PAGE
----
At one point, Trump himself greets the officials. “Anything you need, let us know,” he reportedly told them.
A few days later. One of Trump’s attorneys signs a written statement claiming that all material marked as classified had been returned to the government.
June 8. Bratt sends Trump's team an email asking that a stronger lock be installed on the room.
“We ask that the room at Mar-a-Lago where the documents had been stored be secured and that all the boxes that were moved from the White House to Mar-a-Lago (along with any other items in that room) be preserved in that room in their current condition until further notice,” it read.
June 19. Trump names Patel and Solomon as his “representatives for access to Presidential records of my administration.”
A spokeswoman for the former president said that the two were selected so that they might “work to make available to the American people previously declassified documents that reveal a clear conspiracy to unlawfully spy on candidate and then President Donald J. Trump — by the FBI, DOJ, and others — the largest state-sponsored criminality in American history.” This framing, it should go without saying, is unfounded.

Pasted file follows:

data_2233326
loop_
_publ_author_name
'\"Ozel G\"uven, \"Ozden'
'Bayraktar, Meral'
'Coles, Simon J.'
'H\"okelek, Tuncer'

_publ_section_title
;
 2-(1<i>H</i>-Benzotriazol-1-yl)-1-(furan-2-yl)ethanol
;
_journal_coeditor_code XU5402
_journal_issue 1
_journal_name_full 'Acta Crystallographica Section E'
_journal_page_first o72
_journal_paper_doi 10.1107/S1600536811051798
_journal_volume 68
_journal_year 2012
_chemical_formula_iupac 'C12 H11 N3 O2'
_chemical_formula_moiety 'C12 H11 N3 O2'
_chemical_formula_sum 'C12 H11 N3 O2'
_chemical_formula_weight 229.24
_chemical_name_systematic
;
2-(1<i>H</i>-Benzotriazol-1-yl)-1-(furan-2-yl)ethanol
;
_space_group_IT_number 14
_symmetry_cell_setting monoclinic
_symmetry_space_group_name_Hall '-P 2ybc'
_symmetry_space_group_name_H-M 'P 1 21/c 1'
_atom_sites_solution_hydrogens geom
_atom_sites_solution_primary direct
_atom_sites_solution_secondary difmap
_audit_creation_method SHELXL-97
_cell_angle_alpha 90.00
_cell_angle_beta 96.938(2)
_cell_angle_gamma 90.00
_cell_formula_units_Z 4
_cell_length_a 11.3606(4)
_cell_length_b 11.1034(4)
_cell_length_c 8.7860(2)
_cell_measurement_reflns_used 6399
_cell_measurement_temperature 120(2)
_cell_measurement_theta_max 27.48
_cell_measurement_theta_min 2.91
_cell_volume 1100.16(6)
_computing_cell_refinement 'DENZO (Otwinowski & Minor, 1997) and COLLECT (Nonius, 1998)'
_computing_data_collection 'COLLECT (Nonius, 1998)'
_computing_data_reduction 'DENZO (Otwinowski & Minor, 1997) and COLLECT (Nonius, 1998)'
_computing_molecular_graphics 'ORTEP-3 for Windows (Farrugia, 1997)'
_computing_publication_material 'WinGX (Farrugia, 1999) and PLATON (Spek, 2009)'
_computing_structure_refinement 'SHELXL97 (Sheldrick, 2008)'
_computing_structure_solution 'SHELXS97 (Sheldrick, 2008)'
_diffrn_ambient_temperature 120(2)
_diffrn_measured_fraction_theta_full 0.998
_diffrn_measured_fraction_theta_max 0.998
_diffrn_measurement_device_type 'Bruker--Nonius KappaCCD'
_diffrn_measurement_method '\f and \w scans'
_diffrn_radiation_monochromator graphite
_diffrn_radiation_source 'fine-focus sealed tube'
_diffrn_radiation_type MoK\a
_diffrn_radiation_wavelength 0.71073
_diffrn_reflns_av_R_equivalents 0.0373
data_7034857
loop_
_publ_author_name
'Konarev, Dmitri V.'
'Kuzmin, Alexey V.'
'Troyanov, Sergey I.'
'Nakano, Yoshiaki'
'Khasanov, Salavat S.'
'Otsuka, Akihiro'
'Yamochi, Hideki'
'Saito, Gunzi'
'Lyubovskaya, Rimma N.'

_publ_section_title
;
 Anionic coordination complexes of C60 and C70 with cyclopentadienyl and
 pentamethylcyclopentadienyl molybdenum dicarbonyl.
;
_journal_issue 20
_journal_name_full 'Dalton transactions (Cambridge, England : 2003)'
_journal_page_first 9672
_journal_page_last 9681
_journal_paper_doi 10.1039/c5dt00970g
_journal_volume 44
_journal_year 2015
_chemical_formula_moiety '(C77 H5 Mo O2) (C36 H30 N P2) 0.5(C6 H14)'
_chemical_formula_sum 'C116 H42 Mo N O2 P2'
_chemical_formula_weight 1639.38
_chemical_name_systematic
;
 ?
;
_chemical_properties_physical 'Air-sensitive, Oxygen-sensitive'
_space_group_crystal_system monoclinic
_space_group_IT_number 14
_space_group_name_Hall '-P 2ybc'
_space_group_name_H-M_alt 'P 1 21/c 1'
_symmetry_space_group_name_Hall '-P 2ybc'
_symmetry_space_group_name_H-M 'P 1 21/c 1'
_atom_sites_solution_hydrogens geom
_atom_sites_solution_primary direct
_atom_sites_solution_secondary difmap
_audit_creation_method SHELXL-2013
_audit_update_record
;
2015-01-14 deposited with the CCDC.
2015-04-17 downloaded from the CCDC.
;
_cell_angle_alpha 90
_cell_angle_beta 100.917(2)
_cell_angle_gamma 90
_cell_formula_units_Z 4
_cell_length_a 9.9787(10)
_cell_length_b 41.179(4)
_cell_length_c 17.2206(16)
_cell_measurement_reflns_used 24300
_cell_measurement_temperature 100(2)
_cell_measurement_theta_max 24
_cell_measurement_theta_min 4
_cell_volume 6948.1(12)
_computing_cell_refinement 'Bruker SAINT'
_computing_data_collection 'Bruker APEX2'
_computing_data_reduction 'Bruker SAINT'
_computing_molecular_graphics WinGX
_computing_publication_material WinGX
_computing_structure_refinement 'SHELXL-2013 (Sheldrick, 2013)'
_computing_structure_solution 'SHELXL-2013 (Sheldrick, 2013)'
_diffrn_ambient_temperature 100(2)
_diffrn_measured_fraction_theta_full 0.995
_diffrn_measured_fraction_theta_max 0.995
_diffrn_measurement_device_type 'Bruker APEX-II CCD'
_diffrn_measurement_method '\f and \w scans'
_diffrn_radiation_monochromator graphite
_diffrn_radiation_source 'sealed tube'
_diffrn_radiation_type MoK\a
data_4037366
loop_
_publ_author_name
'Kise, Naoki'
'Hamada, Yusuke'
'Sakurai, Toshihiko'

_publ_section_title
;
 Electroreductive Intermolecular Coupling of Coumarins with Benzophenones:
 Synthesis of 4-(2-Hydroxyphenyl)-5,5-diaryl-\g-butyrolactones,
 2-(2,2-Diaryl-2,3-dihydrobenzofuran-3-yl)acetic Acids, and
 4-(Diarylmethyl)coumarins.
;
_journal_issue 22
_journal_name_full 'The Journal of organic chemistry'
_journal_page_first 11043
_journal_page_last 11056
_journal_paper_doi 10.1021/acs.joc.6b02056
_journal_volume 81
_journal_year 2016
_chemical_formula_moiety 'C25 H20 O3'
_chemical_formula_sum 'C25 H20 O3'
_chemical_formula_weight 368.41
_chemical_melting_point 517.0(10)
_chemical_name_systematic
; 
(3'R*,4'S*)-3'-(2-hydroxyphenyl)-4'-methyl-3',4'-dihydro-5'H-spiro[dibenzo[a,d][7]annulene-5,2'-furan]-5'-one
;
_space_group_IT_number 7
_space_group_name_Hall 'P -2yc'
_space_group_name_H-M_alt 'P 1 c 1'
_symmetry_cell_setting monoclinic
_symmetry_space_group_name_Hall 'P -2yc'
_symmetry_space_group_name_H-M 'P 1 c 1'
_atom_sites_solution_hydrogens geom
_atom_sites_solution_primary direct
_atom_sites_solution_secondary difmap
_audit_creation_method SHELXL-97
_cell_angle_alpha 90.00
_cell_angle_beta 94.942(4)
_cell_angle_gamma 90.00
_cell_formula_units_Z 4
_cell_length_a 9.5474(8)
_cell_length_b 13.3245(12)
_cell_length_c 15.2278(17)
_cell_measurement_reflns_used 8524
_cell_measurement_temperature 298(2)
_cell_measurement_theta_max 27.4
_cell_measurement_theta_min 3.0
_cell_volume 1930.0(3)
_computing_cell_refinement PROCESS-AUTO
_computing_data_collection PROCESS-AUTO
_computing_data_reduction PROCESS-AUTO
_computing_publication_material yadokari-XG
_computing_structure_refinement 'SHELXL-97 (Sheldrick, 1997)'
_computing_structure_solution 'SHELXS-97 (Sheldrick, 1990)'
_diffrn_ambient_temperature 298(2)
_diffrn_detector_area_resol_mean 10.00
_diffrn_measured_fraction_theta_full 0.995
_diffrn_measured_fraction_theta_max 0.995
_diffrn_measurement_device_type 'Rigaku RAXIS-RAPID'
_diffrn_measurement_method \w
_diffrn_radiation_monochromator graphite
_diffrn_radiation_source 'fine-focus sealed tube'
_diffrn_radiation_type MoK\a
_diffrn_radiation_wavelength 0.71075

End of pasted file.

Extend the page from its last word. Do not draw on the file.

June 22. The government subpoenas surveillance footage from Mar-a-Lago security cameras over a 60-day period, which is turned over. It includes footage from outside the storage room.
Aug. 5. Believing that Trump still had material in his possession that needed to be returned, the FBI obtains a search warrant from a federal magistrate judge in West Palm Beach.
Aug. 8. Mar-a-Lago is searched by the FBI. Among the material recovered are more than 20 boxes of material, two binders of photos, and a number of classified items identified as confidential, secret or top secret.
Aug. 11. Attorney General Merrick Garland announces that he will ask for the search warrant to be unsealed.